Cell Phone Accident Law

What Are Cell Phone Accidents?

Cell Phone Accidents occur when drivers use their mobile devices while driving, resulting in distraction that leads to a car accident. Several states and countries have implemented laws banning or restricting the use of mobile devices while driving.

Distracted Driving Laws

Distracted driving laws pertain to using various devices for different purposes while driving. 12 states and Washington D.C. have laws against drivers using a cell phone without a hands-free device while driving. These states also have "primary enforcement" authority, meaning a driver does not have to otherwise present probable cause for a stop; simply using a cell phone is sufficient to allow an officer to pull someone over and give them a ticket. While no states yet ban all cell phone use for all drivers, 37 states and D.C. ban all cell phone use by novice drivers, and 20 states and D.C. prohibit it for school bus drivers.

Similarly, text messaging bans are sweeping the nation. While Washington was the first state to pass a texting ban in 2007, 41 other states and the District of Columbia have joined suit and now ban text messaging for all drivers, six others ban it for novice drivers, and three ban it for bus drivers. All but four of these states have "primary enforcement" for text messaging, as well.

Local Laws

In addition to state laws, some jurisdictions allow local governments to pass bans on mobile device use. That means while using a cell phone without a hands-free device might be legal elsewhere in the state, within certain counties or cities it may not. Check with local law enforcement to know for sure. Other states, like Florida, Kentucky, Louisiana, Mississippi, Nevada, Pennsylvania, and Oklahoma, prohibit such practices.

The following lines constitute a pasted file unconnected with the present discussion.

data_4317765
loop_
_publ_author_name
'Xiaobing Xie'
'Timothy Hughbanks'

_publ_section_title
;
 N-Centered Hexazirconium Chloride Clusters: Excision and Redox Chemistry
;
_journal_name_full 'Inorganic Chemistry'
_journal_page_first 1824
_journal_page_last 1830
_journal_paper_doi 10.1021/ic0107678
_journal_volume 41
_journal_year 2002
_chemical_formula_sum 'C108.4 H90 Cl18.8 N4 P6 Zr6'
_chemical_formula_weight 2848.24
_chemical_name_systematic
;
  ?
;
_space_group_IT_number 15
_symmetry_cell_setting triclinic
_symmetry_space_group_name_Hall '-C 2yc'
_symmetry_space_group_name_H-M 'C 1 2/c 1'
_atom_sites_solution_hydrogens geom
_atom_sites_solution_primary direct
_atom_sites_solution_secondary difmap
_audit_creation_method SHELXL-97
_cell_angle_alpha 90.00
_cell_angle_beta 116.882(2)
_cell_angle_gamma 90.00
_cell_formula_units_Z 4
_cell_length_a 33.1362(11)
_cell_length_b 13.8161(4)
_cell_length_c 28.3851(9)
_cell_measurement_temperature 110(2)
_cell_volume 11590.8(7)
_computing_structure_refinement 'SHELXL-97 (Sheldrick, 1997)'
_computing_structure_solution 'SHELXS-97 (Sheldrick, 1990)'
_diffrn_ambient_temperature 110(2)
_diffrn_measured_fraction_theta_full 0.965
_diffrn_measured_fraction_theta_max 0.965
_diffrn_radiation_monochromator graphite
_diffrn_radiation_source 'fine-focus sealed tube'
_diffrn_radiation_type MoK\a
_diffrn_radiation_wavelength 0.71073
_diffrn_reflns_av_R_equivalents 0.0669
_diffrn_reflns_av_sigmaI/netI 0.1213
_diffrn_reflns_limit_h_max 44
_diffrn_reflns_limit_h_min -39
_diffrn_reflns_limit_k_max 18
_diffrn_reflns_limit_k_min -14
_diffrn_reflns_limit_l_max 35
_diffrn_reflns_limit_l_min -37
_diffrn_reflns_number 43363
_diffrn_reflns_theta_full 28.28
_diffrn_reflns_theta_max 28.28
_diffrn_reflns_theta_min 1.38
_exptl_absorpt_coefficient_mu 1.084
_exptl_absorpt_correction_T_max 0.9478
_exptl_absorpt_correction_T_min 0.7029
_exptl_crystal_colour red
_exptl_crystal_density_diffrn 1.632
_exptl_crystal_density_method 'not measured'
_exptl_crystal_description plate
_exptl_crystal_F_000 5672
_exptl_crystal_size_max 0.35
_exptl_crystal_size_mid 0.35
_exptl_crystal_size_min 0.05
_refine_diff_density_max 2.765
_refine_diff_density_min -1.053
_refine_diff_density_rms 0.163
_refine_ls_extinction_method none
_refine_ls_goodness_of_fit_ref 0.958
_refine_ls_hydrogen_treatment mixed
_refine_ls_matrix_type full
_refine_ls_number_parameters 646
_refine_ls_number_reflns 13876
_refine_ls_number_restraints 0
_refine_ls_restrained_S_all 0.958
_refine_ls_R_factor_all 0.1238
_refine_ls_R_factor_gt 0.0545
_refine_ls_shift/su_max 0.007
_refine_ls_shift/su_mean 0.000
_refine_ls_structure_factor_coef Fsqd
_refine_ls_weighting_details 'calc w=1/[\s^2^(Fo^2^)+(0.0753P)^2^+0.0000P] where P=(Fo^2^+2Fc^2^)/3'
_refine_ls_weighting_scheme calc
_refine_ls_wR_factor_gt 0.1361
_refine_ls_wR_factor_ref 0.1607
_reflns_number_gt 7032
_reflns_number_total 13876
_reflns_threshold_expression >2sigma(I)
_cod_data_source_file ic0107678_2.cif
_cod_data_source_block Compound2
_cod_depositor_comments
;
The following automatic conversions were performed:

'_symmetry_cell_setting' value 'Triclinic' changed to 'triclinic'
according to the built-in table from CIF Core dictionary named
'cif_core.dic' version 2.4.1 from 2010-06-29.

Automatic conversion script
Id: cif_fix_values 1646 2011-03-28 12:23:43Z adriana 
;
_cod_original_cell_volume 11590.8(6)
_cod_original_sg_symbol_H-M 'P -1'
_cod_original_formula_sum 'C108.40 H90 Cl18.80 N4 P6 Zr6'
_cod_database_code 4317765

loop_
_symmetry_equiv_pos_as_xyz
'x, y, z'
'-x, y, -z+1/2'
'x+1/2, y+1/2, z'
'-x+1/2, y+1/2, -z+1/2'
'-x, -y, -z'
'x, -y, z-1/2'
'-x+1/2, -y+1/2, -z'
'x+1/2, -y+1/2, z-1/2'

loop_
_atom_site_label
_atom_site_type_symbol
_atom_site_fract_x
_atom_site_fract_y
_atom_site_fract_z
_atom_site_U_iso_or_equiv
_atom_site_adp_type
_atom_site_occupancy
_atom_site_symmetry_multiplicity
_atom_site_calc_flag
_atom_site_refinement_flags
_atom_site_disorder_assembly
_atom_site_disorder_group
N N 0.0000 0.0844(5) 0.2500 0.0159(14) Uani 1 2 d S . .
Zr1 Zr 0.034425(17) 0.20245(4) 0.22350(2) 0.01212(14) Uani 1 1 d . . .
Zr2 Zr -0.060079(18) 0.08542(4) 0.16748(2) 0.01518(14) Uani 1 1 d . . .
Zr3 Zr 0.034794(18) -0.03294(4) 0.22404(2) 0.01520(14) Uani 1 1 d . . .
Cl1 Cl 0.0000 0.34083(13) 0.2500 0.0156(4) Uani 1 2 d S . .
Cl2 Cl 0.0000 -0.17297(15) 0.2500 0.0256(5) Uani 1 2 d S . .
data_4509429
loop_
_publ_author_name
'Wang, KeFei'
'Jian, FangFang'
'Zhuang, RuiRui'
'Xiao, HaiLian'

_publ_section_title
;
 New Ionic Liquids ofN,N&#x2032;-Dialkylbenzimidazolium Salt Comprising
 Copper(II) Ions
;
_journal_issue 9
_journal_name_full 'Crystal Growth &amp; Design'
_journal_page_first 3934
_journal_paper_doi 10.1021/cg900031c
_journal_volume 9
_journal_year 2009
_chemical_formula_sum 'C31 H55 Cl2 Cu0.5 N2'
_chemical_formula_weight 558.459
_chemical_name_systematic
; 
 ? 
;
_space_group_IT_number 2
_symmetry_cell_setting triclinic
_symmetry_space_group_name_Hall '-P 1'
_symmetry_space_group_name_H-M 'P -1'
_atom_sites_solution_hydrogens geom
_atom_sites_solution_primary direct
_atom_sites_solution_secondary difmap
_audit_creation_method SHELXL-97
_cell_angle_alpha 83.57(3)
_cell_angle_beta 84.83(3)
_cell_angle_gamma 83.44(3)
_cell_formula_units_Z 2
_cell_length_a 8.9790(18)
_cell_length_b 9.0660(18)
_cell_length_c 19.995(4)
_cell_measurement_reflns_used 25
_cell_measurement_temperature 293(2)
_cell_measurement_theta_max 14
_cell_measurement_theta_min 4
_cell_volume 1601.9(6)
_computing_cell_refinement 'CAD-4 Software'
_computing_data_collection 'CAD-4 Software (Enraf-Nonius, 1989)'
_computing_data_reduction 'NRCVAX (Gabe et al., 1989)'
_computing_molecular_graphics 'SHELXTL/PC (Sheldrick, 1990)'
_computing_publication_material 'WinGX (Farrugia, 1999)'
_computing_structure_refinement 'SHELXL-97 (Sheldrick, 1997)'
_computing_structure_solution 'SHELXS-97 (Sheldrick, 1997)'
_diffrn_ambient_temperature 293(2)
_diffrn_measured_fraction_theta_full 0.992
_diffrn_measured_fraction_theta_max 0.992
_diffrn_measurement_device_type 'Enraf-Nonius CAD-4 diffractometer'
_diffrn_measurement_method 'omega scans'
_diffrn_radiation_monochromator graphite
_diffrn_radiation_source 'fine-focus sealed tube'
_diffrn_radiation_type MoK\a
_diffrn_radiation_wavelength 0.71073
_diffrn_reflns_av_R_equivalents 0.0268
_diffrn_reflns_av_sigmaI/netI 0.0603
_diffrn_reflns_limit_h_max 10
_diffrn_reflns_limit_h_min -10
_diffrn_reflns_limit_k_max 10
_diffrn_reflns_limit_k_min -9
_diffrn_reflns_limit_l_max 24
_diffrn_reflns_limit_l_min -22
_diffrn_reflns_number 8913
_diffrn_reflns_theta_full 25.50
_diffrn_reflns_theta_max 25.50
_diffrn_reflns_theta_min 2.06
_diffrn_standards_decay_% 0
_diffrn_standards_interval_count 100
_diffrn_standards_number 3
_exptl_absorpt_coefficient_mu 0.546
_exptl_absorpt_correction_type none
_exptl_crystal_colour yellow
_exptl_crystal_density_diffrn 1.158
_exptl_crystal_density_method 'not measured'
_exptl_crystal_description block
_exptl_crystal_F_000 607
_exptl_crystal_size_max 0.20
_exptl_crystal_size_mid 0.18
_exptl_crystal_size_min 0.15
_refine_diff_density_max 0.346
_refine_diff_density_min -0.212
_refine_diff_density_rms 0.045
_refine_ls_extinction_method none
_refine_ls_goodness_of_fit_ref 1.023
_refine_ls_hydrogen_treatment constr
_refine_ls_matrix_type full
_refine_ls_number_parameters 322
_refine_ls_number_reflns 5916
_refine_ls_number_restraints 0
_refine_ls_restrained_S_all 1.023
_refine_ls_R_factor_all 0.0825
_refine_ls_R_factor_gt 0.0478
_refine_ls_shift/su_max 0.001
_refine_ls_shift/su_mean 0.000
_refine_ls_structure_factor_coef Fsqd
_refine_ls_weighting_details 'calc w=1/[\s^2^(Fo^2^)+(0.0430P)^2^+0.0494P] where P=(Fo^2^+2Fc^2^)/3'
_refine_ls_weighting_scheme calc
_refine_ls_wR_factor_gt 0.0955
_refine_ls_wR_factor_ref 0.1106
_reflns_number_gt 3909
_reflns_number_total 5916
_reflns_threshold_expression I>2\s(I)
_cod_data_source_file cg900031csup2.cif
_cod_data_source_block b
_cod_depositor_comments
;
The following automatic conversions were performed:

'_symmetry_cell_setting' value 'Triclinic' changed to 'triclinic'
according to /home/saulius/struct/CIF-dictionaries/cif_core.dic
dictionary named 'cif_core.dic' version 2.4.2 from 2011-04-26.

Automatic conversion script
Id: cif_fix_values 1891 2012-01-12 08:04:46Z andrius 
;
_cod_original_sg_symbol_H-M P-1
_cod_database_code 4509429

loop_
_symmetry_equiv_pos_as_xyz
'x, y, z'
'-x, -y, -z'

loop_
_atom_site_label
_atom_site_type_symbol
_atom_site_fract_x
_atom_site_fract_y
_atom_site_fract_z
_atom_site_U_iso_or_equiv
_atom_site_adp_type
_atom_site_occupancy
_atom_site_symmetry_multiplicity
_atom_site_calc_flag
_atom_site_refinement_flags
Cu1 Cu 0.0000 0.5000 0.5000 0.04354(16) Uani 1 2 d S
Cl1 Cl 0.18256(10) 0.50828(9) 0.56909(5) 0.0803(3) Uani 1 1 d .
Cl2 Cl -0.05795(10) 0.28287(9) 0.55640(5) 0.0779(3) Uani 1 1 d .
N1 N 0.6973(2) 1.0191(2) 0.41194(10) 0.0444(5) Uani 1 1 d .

Other Prohibited Practices

While most distracted driving laws deal with phone calls and text messages while driving, other practices are likely prohibited, as well. Some may be expressly banned by statute, case law, or as a reasonable extension of the law. For example, playing a video game, watching a video, or composing an e-mail are likely all banned activities, as well, in jurisdictions that have restrictions on the use of mobile devices, even if not expressly set forth in the statute. Remember, driving is a privilege, not a right, so laws regarding prohibited activities are often liberally construed to achieve the intended objective of the law.


Many of these statutes make it the fault, per se, of any person involved in an accident who was using a mobile device improperly. Even in states without bans on the use of cell phones (or certain uses for mobile devices while driving), a driver's liability for an accident may often be proved by the fact that they were distracted by use of the device. For that reason, even if one is not concerned about receiving a ticket, it is wise to avoid using a mobile device while driving in order to avoid being liable for an accident, especially if the accident would not otherwise have been the distracted driver's fault.

If you would like more information about cell phone accident laws, you can review the materials found below, or you can contact an attorney in your area. A list of attorneys may be found on our Law Firms page.

Copyright HG.org.

Cell Phone Accidents Articles

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